HPII Regulatory Alert: Researchers: HIPAA may hurt outcomes studies

Rules affect ability to follow patients post-discharge

University of Michigan (UM) researchers said at the annual scientific session of the American College of Cardiology held March 7-10 in New Orleans that HIPAA has significantly affected their ability to study heart attack patients after they are discharged from the hospital.

Long-term outcome studies are crucial for evaluating medical care, such as the number of patients who die or have complications after surgery or hospitalization. But HIPAA requires written authorization from a patient before he or she can be contacted to gather personal health information for a research study. Before HIPAA, UM researchers used a verbal privacy authorization they obtained when they called patients at home months after they left the hospital.

They reported that when they switched from the verbal OK to a HIPAA-compliant written authorization that had to be mailed to patients and mailed back, there was a significant reduction in the percentage of patients consenting to be called, down from 96.1% to 38.5%. As a result, they said, the consented population was not representative of the entire population of patients the researchers wanted to study, and that could bias the study results.

"On top of the impact on the quality of the data, the costs involved in asking for the written authorization were substantially larger than those for the verbal system," said researcher Eva Kline-Rogers. "To get consent from one patient, we calculated we’d spend $14.50 per patient in the first year of the study for computer, training, staff, administrative, and mailing costs, and $7.50 each year afterward." She says that asking patients for consent while they still are in the hospital to avoid the mailing costs would be labor-intensive and cost-prohibitive.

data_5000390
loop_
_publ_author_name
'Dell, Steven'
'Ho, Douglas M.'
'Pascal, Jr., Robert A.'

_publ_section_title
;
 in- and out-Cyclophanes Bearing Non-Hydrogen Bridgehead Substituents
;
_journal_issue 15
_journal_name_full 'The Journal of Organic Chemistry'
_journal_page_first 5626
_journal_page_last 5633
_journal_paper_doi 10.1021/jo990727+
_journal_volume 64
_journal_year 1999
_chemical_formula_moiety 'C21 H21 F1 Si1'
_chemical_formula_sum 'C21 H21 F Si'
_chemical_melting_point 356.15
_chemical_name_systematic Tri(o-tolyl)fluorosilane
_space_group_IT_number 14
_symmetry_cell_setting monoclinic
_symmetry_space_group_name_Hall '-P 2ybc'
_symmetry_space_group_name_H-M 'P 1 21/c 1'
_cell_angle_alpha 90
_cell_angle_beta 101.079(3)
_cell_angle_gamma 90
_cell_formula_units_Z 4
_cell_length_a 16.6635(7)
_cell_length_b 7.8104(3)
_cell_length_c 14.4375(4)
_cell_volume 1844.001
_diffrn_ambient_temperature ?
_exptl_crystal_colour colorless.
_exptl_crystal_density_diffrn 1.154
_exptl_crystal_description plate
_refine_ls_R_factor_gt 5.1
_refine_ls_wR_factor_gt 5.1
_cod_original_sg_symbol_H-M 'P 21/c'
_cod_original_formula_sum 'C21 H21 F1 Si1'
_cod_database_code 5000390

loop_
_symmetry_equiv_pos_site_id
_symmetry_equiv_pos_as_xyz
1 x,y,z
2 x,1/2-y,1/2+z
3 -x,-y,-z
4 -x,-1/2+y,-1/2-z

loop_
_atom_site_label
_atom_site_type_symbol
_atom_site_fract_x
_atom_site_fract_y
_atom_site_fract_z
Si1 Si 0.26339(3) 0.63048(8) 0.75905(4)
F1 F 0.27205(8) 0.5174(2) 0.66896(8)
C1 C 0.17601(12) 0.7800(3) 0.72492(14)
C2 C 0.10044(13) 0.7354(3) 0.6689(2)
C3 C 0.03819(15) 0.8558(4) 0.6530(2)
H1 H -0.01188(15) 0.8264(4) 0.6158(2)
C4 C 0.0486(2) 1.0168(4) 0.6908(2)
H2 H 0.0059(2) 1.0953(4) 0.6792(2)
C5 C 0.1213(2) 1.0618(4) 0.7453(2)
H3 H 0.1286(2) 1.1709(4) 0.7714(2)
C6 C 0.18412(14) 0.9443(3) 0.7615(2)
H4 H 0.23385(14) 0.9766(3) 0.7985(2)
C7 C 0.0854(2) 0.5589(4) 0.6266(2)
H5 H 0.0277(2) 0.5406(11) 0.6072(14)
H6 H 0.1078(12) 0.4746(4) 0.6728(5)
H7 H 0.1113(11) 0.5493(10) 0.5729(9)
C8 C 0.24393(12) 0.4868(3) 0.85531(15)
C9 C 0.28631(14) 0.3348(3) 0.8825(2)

"The balance between protecting patient privacy, while at the same time we strive to learn about the best methods by which to treat patients after certain types of conditions and/or treatments is delicate," said study senior author Kim Eagle, MD, clinical director of the UM cardiovascular center. "If long-term patient outcomes are to be used to inform’ current care, we must develop better ways of working with patients and regulatory agencies to define the proper balance."

Kline-Rogers said she and her colleagues set out to obtain written consent from heart patients six months after they left the university hospital after being treated for acute coronary syndrome — either a heart attack or unstable angina episode. They got the list of patients retrospectively by reviewing discharge diagnoses for each patient, which is allowed under HIPAA as part of a research study.

Between Sept. 1, 2001, and March 31, 2003, the researchers sent letters and consent forms to the patients, and followed up with phone calls to those who responded to ask questions about their health.

Because the HIPAA compliance mandate was not fully operational at the time of the study, they also were able to call patients who did mail back an authorization form to try to obtain verbal consent.

In addition to the drop in authorizations, researchers found that those who returned the HIPAA-compliant written consent were more likely to be older, married, or to have high blood cholesterol than those who didn’t. They also were less likely to be widowed.

There also was a significant difference in the ability to receive consent from a spouse or authorized relative to obtain information on patients who had died. Some 10% of the patients in the group where contact was made verbally or records were searched had died, vs. 3.3% of the group contacted for written consent.

"HIPAA compliance will challenge researchers, institutions, and ultimately patients as we try to learn about the outcomes of health care while trying to maintain patient privacy," Eagle said.